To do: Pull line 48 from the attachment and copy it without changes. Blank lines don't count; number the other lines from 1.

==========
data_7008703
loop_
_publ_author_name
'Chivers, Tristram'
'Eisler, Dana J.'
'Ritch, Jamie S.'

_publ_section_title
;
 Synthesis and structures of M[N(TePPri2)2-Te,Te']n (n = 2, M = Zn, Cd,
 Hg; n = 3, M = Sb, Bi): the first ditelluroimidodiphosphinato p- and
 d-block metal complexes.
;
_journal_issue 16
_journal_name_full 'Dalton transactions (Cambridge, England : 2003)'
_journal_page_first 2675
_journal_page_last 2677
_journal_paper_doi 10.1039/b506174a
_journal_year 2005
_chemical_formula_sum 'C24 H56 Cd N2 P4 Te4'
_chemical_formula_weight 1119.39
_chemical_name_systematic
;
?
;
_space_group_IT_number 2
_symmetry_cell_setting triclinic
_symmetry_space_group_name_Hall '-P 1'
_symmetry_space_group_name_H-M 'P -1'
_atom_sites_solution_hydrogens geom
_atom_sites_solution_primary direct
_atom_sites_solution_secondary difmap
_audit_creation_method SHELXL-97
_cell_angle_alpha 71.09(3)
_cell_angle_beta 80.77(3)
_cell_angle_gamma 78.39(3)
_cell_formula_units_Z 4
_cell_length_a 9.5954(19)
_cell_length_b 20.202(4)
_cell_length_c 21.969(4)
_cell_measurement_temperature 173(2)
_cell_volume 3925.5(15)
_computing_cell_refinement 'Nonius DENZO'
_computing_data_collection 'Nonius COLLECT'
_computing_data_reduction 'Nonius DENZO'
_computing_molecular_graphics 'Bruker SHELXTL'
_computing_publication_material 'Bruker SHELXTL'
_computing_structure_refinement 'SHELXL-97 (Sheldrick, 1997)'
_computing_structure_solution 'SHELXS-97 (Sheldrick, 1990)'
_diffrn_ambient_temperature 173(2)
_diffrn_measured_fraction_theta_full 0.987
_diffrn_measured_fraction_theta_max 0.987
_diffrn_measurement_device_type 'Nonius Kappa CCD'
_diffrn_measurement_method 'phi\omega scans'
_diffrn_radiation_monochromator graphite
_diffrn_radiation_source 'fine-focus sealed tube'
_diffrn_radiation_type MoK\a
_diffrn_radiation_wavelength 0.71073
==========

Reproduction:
_computing_structure_solution 'SHELXS-97 (Sheldrick, 1990)'